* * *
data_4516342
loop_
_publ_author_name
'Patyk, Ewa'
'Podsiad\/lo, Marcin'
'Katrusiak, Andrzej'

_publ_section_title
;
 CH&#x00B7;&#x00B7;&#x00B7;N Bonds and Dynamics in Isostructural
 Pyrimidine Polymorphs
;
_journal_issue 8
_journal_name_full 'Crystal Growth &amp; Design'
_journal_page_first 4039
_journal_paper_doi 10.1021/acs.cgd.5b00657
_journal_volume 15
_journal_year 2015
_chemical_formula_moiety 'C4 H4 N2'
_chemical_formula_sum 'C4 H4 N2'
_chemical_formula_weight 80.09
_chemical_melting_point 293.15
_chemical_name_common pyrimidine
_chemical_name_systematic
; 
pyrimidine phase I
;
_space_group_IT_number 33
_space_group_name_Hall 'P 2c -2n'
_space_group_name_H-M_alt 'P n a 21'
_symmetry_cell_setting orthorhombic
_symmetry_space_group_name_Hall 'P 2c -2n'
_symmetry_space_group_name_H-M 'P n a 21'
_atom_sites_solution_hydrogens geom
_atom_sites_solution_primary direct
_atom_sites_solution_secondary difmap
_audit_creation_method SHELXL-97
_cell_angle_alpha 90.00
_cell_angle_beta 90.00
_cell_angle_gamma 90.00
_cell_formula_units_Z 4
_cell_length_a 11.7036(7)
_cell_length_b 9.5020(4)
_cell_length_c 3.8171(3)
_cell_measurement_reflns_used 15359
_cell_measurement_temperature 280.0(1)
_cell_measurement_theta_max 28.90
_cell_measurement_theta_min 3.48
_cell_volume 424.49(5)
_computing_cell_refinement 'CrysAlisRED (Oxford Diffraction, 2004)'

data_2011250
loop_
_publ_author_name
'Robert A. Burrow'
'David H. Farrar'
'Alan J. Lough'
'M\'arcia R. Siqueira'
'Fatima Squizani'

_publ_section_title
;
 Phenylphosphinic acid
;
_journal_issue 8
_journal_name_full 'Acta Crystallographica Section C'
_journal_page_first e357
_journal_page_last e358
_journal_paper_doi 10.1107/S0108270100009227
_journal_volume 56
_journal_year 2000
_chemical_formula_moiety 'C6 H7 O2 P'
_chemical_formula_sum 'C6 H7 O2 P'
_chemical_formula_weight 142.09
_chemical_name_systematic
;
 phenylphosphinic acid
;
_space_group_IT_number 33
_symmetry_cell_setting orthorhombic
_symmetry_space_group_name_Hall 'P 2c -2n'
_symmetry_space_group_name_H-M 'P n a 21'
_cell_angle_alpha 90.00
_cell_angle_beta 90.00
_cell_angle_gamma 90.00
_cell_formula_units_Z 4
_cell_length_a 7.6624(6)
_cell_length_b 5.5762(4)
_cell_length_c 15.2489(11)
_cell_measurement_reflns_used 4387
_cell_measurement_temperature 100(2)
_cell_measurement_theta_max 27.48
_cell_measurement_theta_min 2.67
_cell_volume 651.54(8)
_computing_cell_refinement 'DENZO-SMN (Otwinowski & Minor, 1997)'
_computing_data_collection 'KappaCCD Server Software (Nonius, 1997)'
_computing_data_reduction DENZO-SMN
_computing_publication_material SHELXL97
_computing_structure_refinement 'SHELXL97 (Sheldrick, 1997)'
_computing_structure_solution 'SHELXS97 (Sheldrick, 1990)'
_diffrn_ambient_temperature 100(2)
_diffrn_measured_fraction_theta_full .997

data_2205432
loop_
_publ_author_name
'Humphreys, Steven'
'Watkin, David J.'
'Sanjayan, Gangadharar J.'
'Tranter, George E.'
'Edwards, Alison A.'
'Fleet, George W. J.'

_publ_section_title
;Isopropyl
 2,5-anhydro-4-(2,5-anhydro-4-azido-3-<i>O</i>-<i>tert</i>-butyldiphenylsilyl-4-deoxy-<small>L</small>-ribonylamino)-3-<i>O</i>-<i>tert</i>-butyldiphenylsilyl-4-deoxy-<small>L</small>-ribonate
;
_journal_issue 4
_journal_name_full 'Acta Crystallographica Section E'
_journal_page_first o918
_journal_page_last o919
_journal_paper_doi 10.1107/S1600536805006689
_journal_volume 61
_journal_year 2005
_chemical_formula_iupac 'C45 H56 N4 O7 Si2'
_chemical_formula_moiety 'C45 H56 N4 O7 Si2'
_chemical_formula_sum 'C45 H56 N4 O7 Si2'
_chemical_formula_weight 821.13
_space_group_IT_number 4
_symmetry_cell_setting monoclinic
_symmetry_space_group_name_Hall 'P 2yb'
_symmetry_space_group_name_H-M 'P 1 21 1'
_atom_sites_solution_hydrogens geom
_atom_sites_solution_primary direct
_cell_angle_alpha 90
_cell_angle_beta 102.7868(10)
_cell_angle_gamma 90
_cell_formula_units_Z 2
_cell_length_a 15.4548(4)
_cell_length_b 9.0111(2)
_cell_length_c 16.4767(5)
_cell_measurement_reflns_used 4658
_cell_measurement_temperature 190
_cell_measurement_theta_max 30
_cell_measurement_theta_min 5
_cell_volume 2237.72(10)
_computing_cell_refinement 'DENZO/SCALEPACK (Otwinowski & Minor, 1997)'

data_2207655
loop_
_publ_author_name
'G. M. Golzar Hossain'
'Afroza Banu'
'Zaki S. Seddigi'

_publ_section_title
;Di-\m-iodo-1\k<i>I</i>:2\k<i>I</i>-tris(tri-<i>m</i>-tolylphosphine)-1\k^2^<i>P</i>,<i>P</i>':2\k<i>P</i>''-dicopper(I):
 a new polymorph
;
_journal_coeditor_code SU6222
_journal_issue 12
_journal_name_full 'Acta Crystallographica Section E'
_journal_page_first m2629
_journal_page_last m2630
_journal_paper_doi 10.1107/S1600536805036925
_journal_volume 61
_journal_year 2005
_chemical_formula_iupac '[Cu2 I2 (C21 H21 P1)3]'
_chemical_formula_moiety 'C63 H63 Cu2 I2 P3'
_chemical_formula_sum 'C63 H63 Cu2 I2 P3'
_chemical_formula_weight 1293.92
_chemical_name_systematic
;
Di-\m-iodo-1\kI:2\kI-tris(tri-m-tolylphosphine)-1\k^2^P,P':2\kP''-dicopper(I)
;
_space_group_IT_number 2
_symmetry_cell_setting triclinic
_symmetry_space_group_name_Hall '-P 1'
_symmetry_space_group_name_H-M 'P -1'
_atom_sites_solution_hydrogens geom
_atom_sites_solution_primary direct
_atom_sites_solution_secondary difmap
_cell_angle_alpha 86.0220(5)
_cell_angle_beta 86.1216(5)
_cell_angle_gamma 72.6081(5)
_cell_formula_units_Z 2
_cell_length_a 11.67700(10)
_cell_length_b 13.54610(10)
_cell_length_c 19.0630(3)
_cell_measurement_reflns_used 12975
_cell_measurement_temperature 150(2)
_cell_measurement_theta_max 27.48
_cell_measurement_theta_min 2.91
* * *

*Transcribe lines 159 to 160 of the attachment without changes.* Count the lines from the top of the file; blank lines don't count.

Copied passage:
_journal_volume 61
_journal_year 2005